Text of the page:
Volume 13, Number 7
Up to 1.5M People with Disabilities Fail to Claim Valuable Earned Income Tax Credit
Special rules allow many adults with disabilities and parents of children with disabilities to qualify for the Earned Income Tax Credit (EITC); but as many as 1.5 million people with disabilities miss out because they fail to file a tax return, according to the Internal Revenue Service. The EITC is a federal income tax credit for workers who earned $53,505 or less in 2016 and meet other eligibility requirements. Those who can claim the credit could pay less federal tax, pay no tax or even get a tax refund. (The EITC could put up to $6,269 into a taxpayer’s pocket.) While many non-filers fall below the income threshold requiring them to file, the only way to receive this credit is to file a return and claim EITC. Use the EITC Assistant, on IRS.gov, to determine eligibility and estimate the amount of credit. (Tax refunds are not counted as income for determining eligibility for any federally funded benefit program.) For more information, click here.
Teenager Creates International Peer-to-Peer Suicide Prevention Site
After reading about the youth suicide clusters in Palo Alto, California, a 17-year-old in nearby Los Altos has created www.teenztalk.org, an international “platform for all teens to come together in a positive environment.” “We focus on teen mental health & harnessing peer connections as a source of strength,” the website says. Among the topics covered in videos by teens are “Battling Depression,” “From Social Anxiety to Freedom,” “Coping with Stress” and “Well-Being Strategies.” In addition, there is a resource page featuring mental health experts. For more information, click here. In a related story, www.crisistextline.org offers crisis support for teens. For the story, click here.
Free Issue Brief on Supported Education (SEd) Is Now Online
A free issue brief, Supported Education (SEd): State of the Practice, is available from Transitions Research and Training Center at the University of Massachusetts Medical School. Transitions RTC partnered with RTI International to conduct the Feasibility Study for Demonstration of Supported Education to Promote Educational Attainment and Employment among Individuals with Serious Mental Illness (available here). This project “examined the state of the science of current SEd programs in the U.S., identified key considerations that can be used to design studies to validate SEd as an evidence-based practice, compiled evidence on SEd programs; identified gaps in the knowledge base about SEd, and looked at possible approaches for addressing unanswered questions about SEd.” To download the free issue brief, click here.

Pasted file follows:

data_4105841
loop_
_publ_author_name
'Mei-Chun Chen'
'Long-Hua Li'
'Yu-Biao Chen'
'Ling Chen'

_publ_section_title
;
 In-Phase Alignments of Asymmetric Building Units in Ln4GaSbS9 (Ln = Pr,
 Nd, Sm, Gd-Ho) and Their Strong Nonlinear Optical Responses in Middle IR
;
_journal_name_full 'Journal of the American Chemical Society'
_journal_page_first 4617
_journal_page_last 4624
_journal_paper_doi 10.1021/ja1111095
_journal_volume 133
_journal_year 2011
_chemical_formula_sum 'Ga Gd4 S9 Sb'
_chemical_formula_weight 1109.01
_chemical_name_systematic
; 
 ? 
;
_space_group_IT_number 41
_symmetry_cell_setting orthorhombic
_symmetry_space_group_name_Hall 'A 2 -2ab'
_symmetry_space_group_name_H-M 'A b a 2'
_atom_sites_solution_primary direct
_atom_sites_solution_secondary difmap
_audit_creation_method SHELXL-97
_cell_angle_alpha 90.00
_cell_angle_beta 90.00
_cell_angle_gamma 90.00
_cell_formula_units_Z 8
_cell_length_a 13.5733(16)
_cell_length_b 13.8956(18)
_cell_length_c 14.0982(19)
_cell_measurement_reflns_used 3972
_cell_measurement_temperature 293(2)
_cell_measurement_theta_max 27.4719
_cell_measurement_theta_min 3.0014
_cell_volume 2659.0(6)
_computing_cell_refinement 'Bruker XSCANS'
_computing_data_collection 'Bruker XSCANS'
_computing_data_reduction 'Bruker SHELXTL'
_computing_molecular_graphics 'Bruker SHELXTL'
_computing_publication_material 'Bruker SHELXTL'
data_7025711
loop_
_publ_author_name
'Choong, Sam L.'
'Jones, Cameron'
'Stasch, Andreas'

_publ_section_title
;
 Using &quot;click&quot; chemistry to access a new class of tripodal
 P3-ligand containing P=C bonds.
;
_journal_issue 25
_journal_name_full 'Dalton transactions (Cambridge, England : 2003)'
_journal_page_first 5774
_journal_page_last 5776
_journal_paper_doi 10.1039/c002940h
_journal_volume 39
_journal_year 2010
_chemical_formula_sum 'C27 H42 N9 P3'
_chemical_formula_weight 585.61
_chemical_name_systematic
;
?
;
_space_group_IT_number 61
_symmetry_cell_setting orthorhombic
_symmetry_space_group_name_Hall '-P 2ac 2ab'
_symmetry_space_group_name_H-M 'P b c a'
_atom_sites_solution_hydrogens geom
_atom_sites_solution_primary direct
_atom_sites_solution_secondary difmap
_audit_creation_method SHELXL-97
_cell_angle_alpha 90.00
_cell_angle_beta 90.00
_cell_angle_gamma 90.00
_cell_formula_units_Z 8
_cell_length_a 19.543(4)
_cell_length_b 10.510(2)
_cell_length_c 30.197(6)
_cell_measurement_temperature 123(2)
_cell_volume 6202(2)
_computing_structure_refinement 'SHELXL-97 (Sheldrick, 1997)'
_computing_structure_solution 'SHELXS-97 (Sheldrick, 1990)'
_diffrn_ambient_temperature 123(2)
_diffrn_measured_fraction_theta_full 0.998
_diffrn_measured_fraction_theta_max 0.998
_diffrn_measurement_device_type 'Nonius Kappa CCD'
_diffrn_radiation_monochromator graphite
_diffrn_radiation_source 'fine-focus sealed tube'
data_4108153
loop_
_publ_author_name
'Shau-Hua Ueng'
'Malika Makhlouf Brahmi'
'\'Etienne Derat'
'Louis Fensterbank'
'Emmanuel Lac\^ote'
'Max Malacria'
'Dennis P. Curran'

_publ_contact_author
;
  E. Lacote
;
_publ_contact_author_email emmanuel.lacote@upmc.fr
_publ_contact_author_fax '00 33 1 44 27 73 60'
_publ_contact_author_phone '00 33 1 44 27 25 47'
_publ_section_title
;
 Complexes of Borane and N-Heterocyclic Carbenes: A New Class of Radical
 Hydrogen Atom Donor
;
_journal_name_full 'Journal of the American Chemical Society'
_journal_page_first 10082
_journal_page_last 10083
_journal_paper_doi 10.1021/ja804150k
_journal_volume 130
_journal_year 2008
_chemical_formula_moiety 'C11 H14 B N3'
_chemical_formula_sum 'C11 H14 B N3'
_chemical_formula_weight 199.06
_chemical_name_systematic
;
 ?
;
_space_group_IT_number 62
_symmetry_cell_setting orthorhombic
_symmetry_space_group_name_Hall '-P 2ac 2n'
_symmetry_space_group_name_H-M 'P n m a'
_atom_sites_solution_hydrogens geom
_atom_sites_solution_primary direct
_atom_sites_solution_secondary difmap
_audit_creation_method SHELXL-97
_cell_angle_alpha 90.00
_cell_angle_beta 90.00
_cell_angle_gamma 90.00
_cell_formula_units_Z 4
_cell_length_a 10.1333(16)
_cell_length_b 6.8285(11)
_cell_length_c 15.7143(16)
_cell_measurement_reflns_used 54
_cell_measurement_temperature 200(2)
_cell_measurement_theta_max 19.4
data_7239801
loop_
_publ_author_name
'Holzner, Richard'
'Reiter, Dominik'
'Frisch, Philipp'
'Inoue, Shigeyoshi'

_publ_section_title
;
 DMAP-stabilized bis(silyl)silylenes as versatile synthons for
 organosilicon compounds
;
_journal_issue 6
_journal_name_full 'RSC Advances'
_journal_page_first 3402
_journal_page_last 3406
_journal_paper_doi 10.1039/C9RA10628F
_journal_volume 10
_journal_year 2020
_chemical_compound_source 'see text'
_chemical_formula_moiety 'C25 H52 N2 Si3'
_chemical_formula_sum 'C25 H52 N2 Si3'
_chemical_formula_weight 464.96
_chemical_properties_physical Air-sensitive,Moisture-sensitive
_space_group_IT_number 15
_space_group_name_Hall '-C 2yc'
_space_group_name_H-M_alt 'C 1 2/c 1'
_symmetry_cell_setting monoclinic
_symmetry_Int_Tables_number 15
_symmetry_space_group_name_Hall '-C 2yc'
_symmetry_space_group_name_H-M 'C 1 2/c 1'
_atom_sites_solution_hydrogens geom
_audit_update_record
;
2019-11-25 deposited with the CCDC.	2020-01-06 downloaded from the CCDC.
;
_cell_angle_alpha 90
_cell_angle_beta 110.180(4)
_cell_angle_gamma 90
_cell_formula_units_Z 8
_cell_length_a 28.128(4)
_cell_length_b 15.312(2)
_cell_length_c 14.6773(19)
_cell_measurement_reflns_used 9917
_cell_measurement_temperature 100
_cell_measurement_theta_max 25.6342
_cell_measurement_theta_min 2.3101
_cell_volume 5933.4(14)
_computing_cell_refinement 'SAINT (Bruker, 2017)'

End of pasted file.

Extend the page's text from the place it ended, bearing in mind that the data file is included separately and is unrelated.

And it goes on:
Doors to Wellbeing Continues Its Monthly Webinar Series on the Last Tuesdays of January and February
On January 31 at 2 p.m. ET, Doors to Wellbeing will host a free webinar on How to Ask for a Raise: The Peer Support Compensation Survey. (Note: This webinar was promoted in the December 2016 Key Update.) The webinar presenters, Allen Daniels and Peter Ashenden, were two of the authors of a National Survey of Compensation Among Peer Support Specialists, published in January 2016. For the survey, click here. Then, on February 28 at 2 p.m. ET, Doors to Wellbeing will host a webinar entitled Creativity Becomes You, presented by Gayle Bluebird. The description reads, in part: “Peers will discover multiple ways to become a creative peer specialist. Not limited to art and artistic activities, though an important part, it involves how you dress, how you communicate, and how to be a natural YOU as a creative peer specialist. Lots of ideas of tools you can use...” For details and to register for either or both webinars, click here.
Groundbreaking Report on Impact of Solitary Confinement on Individuals with Physical Disabilities
The ACLU has just released Caged In: Solitary Confinement’s Devastating Harm on Prisoners with Physical Disabilities. This report provides a first-ever national ACLU account of the suffering that individuals with physical disabilities experience in solitary confinement. The ACLU writes: “Solitary confinement is a punishing environment that endangers the well-being of people with physical disabilities and often violates the Americans with Disabilities Act. The report’s revelations about the particular harms of solitary on people with physical disabilities shows the urgent need for far better accounting of the problems they face and the development of solutions to those problems.” To download the free report, click here. For a related story, "Punished Twice: Prisons Basically Ignore the Americans with Disabilities Act...," click here. For "Mentally Ill Inmates Face Solitary Confinement in R.I. Prisons," click here. For “Colorado must stop using jails for people in mental health crisis, panel says,” click here.